Best of Culture 2014: Literary Lore, Public Works, Remastered Classics, and More

Best of Culture 2014: Literary Lore, Public Works, Remastered Classics, and More


7x7 Magazine's annual Best of SF showcases all you could ever hope to eat, drink, see, buy, know, and do in the city. Here is the Best of Culture:


The impending demolition of Brian Goggin’s iconic 6th Street public art piece, Defenestration (remember the building with furniture clinging to it?), may have inspired his latest work. Caruso’s Dream, an installation named after Italian operatic tenor Enrico Caruso and created in collaboration with Dorka Keehn, is a series of 13 glass-and-steel pianos suspended with sailor’s rope and reclaimed wood beams from the new Avalon Bay condo development at 55 Ninth Street. When night falls, the pianos light up, flickering to the rhythms of silent recordings of Caruso’s singing.

Electric Works: TYCHO

Scott Hansen (aka Tycho) isn’t a new name on the ambient music scene, but 2014 just might be his breakout year. After a standout set at SXSW, he dropped his fourth studio album, Awake, in March to rave reviews. Soundwise, it’s the perfect music for your next PCH road trip. Next up on his gig list: Outside Lands in August.


This documentary about six scientists who discovered the Higgs boson particle (by simulating the Big Bang) follows one of the largest and most expensive experiments in history, bringing it to life with stunning visuals that appeal to nerds and neophytes alike. Directed by physics professor Mark Levinson, a UC Berkeley PhD alum, the film is available for streaming or HD download.


This summer, world-renowned Japanese sculptor Jun Kaneko collaborates with the SF Opera for a modern spin on a classic love story. Kaneko’s bold interpretation of Madame Butterfly features a Japanese minimalist aesthetic with an up-to-the-minute vibe: mesmerizing concentric circles emblazoned on the stage floor, stagehands with black-box heads, and kimonos with stripes, spirals, and polka dots. June 15–July 9

Underground Theater: THE SPEAKEASY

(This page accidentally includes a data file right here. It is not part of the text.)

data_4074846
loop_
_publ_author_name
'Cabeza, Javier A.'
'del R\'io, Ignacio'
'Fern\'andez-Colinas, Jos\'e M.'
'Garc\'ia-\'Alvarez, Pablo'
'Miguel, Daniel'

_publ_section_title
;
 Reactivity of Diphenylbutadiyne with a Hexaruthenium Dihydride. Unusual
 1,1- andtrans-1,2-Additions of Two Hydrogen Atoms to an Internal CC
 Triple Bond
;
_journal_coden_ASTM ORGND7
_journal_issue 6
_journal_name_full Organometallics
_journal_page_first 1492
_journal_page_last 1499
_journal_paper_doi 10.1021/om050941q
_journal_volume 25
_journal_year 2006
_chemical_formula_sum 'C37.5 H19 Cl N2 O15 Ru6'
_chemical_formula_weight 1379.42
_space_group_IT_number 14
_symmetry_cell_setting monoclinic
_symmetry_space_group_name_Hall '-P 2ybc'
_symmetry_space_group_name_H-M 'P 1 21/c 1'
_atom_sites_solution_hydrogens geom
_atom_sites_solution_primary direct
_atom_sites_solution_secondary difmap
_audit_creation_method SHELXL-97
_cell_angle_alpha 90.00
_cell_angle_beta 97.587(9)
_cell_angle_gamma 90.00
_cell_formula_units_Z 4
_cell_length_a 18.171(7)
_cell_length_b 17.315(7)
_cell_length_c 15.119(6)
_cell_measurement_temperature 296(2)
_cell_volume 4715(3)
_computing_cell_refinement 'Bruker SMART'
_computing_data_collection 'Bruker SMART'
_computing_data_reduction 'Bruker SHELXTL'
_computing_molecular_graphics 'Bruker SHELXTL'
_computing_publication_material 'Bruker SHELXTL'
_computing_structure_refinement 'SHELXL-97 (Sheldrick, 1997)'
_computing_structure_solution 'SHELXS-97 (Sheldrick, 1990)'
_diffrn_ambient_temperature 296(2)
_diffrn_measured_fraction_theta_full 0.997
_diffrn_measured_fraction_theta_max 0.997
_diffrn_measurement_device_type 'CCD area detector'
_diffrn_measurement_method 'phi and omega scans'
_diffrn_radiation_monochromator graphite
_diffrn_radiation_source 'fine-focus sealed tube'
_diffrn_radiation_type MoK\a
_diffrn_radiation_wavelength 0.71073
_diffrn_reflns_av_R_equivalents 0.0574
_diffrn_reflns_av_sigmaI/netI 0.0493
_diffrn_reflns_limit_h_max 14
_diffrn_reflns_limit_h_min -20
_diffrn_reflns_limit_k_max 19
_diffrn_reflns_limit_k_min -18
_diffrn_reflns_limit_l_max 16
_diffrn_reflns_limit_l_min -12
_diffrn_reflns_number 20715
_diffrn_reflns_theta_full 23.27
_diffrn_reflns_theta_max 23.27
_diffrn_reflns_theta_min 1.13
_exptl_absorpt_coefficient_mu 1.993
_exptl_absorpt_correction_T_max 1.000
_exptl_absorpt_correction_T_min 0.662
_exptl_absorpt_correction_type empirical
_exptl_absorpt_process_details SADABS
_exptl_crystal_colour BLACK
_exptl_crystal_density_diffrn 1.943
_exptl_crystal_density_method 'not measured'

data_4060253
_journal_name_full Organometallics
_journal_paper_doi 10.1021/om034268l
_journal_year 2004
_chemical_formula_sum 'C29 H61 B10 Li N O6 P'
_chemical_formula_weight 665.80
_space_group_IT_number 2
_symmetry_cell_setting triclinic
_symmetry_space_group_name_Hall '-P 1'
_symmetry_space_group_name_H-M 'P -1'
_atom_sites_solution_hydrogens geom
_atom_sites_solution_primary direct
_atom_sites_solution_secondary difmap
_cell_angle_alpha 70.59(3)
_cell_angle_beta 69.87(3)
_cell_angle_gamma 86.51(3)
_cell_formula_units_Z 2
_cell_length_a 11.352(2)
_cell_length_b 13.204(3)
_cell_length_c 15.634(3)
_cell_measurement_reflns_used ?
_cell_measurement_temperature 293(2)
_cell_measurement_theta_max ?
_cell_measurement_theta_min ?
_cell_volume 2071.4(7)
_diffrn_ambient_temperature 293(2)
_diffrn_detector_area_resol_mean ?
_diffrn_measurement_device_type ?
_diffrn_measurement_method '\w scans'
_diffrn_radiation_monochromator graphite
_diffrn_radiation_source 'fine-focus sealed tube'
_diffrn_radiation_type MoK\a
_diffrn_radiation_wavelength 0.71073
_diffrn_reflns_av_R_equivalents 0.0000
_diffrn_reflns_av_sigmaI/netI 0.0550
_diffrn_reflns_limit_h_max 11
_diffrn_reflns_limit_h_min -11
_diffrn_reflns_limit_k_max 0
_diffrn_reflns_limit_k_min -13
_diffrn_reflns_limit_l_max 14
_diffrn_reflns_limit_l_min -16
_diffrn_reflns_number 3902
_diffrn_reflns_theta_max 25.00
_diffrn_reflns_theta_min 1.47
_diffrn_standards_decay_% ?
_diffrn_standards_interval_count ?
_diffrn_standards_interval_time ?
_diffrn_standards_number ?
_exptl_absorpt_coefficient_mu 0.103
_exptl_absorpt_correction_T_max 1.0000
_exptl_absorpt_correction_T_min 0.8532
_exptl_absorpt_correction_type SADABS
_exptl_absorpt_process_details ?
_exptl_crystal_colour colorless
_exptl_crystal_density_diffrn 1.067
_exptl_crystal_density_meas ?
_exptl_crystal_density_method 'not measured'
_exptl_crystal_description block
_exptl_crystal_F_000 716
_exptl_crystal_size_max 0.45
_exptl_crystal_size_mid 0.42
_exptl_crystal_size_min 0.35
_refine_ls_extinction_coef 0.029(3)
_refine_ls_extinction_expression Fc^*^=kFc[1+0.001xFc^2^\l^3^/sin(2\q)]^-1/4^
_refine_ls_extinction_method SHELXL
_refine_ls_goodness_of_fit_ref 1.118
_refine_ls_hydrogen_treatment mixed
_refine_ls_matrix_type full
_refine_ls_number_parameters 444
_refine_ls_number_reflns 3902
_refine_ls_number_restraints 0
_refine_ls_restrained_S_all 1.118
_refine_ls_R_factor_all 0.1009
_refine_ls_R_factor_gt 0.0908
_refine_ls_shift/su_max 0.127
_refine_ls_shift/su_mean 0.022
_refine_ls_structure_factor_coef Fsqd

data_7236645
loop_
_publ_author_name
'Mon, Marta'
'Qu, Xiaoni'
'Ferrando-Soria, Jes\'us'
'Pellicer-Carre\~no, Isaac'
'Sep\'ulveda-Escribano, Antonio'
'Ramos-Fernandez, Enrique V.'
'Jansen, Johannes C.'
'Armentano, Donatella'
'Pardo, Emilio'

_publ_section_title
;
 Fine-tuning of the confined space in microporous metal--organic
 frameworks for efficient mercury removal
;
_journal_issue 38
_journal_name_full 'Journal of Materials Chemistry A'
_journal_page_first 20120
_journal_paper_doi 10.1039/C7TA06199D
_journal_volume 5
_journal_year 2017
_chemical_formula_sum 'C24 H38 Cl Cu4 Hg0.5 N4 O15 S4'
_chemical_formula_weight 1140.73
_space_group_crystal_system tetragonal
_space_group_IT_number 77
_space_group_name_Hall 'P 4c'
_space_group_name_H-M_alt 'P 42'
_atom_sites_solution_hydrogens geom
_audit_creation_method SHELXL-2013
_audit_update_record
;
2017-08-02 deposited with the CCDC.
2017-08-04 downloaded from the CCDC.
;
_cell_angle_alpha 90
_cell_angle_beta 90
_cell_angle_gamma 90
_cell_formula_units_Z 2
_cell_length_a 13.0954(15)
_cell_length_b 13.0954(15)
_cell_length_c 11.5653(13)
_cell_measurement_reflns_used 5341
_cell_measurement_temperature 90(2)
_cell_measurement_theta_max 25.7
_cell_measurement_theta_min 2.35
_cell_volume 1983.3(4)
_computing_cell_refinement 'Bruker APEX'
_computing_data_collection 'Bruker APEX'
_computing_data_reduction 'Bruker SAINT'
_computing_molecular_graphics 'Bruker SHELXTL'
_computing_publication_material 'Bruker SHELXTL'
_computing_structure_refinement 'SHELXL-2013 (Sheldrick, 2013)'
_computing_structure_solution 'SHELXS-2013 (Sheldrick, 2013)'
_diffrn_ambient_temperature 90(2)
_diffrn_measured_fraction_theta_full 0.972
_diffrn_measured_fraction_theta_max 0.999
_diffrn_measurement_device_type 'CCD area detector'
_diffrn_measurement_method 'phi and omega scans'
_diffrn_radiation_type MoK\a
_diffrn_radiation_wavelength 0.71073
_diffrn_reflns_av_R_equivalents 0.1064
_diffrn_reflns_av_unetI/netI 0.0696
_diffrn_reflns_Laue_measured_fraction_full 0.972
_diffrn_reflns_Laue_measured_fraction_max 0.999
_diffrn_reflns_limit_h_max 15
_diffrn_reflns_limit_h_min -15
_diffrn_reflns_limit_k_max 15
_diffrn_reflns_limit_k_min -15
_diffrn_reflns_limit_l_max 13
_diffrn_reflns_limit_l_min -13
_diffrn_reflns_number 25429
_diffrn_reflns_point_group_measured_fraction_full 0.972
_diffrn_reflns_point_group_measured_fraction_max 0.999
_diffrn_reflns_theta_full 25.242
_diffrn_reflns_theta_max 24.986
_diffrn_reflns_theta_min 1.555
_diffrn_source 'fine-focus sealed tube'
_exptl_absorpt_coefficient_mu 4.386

After receiving your meeting time and location via text message, someone with a yellow umbrella will lead you to Joe’s Clock Shop in the Tenderloin, where you’ll pass through a secret doorway into a speakeasy for an immersive drama production staged by the Boxcar Theater. You’ll walk among 
actors in character as you wind your way through a piano bar, casino, and cabaret. Newsflash: Drinking and gambling twist the plot in this live show. 

Rap-tastic: MICAHTRON

The self-managed underground rapper—think Santigold meets Missy Elliott—is known for her fiercely electric live shows. In February, MicahTron opened for Girl Talk, and she is currently recording an EP with multi-platinum producer Anthony Resta, who’s worked with Elton John, Duran Duran, and Blondie. Check her out at the Elbo Room on June 28 for the Dyke March after-party and at El Rio on June 29 for Queerly Beloved.


The Rock is about to get cool again when “@Large: Ai Weiwei on Alcatraz” is unveiled this fall. The artist’s latest project—a collaboration with longtime gallerist Cheryl Haines and the nonprofit FOR-SITE Foundation—will consist of four site-specific multimedia installations exploring incarceration as a form of repression. It will have taken a number of trips to Beijing to complete the work because the artist is forbidden to leave China. Consider it the art coup of the year. Sept. 27–April 26, 2015

Site Preservation: San Francisco’s LEGACY BARS & RESTAURANTS

Historic local businesses that aren’t quite contenders for official landmark designation will not go the way of the dodo, thanks to SF Legacy Bars & Restaurants, which was originally conceived as a preservation tool by SF Heritage when such local institutions as Gold Dust Lounge, Tonga Room, and Tosca faced closure. The latest additions, to be announced this month, include Cha Cha Cha in the Mission, The Ramp, and Top 
of the Mark. Look for the book in fall 2015.


As part of an overall neighborhood improvement project, four rainbow crosswalks are being added to the intersection of Castro and 18th Streets. Slated for completion later this year, the crossings (a partnership between the Community Benefit District and SF Department of Public Works) are geared toward slowing traffic and fostering even more joy in the already vibrant and historic ’hood. 


The latest trick up Daniel Handler’s sleeve: a $3,000 cash award to a librarian who “has faced adversity with integrity and dignity intact.” The lucky librarian with the most troubling essay submission will be awarded the riches by author Handler—or his nom de plume, Lemony Snicket—at June’s American Library Association conference in Las Vegas. In Handler’s signature style, the prize will include “an odd, symbolic object” from his private stash. 

This article was published in 7x7's June 2014 issue. Click here to subscribe.

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